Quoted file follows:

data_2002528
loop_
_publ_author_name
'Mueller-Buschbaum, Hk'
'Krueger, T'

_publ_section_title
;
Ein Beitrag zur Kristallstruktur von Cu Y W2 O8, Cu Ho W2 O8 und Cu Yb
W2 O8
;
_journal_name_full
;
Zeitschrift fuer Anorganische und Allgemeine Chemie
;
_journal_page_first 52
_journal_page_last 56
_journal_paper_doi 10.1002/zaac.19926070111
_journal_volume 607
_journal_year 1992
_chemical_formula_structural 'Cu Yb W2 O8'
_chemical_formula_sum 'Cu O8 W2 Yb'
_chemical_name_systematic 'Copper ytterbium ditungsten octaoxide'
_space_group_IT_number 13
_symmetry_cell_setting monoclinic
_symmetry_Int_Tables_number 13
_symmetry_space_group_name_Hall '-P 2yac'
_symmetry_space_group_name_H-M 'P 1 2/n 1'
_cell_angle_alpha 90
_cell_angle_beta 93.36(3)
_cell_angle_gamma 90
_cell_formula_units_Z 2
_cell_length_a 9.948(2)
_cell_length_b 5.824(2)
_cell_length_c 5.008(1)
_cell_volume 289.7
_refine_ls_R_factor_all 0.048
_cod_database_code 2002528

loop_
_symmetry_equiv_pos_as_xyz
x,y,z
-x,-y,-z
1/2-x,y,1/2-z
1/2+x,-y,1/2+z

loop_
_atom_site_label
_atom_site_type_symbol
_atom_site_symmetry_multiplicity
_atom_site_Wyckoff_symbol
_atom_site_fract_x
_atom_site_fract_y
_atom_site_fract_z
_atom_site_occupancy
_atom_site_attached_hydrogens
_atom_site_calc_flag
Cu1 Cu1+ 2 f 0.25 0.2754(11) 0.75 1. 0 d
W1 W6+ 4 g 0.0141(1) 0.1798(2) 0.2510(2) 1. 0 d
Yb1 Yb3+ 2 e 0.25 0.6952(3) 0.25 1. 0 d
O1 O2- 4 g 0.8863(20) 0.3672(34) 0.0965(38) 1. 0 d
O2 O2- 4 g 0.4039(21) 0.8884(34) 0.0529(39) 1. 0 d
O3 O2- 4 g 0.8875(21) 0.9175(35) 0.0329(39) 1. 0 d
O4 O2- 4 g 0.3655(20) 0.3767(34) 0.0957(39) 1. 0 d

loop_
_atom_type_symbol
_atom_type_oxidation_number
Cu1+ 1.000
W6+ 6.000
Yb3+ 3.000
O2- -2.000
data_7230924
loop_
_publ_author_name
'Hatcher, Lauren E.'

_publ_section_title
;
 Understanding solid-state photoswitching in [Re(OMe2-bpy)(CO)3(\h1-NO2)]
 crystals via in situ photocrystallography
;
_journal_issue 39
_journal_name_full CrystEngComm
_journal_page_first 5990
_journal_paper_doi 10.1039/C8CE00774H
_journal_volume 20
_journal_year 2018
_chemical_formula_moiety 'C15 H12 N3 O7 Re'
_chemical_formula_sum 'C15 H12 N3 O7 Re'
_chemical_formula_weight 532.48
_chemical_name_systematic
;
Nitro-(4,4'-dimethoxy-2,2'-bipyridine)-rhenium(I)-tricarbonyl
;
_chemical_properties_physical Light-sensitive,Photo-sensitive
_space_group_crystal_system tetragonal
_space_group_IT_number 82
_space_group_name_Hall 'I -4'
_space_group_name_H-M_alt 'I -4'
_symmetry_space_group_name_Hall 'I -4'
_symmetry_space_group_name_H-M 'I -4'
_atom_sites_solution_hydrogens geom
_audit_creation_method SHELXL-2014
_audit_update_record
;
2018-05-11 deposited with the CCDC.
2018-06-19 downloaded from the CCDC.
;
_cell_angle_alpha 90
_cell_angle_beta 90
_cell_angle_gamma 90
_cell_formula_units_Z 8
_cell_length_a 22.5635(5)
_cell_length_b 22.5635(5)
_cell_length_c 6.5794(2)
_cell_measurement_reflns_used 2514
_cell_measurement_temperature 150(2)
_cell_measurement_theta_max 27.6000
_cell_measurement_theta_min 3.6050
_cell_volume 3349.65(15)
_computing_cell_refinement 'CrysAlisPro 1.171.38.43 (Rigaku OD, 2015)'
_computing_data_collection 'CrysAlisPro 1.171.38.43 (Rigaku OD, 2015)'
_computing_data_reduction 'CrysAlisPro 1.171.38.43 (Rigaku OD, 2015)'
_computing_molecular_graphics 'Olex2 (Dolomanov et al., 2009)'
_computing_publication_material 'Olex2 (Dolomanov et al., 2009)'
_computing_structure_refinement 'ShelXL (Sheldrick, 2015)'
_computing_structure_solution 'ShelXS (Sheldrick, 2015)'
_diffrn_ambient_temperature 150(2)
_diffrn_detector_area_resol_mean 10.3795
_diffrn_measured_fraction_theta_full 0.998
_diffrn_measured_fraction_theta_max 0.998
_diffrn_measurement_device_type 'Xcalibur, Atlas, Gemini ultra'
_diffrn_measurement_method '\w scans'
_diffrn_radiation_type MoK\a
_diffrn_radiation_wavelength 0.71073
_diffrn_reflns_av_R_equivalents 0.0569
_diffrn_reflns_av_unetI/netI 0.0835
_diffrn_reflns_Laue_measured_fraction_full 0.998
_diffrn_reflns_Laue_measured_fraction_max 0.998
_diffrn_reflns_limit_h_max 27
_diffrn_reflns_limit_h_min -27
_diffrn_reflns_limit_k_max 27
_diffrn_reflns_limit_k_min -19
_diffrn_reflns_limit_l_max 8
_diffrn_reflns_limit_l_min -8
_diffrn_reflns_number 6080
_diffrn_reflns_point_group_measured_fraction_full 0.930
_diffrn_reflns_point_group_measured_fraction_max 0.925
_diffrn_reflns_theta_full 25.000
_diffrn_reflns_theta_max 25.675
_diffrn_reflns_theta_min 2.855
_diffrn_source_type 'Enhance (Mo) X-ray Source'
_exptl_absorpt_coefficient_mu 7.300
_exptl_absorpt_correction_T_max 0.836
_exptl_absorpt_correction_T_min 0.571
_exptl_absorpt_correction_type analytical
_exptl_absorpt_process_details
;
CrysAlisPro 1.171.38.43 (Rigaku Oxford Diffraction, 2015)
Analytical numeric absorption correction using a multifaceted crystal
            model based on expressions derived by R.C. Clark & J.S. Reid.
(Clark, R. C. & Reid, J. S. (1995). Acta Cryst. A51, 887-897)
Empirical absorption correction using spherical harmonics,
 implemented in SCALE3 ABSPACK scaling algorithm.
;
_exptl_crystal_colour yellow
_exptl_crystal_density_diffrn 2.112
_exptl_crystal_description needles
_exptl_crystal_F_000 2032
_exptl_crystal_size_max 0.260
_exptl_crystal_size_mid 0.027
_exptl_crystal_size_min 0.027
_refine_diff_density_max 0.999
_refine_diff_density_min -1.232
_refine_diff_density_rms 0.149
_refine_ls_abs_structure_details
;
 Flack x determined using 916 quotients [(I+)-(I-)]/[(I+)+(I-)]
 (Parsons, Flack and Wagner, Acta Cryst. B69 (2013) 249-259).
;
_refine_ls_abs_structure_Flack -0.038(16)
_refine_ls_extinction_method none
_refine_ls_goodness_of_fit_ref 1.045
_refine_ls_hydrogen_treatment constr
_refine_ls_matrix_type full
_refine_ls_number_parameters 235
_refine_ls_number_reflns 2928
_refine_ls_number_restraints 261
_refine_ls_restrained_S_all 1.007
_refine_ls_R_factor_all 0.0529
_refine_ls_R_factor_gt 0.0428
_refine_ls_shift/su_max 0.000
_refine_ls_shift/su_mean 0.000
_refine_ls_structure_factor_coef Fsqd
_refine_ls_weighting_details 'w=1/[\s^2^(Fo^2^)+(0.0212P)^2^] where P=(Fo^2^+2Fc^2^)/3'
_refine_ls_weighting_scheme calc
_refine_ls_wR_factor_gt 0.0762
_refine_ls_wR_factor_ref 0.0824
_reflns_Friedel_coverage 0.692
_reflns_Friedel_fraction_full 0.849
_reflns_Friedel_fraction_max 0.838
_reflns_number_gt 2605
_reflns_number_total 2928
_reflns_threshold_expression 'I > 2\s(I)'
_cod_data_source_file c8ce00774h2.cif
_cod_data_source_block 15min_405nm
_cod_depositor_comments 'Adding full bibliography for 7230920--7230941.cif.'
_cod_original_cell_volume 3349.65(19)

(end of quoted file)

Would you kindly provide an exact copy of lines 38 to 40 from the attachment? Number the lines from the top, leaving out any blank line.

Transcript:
loop_
_symmetry_equiv_pos_as_xyz
x,y,z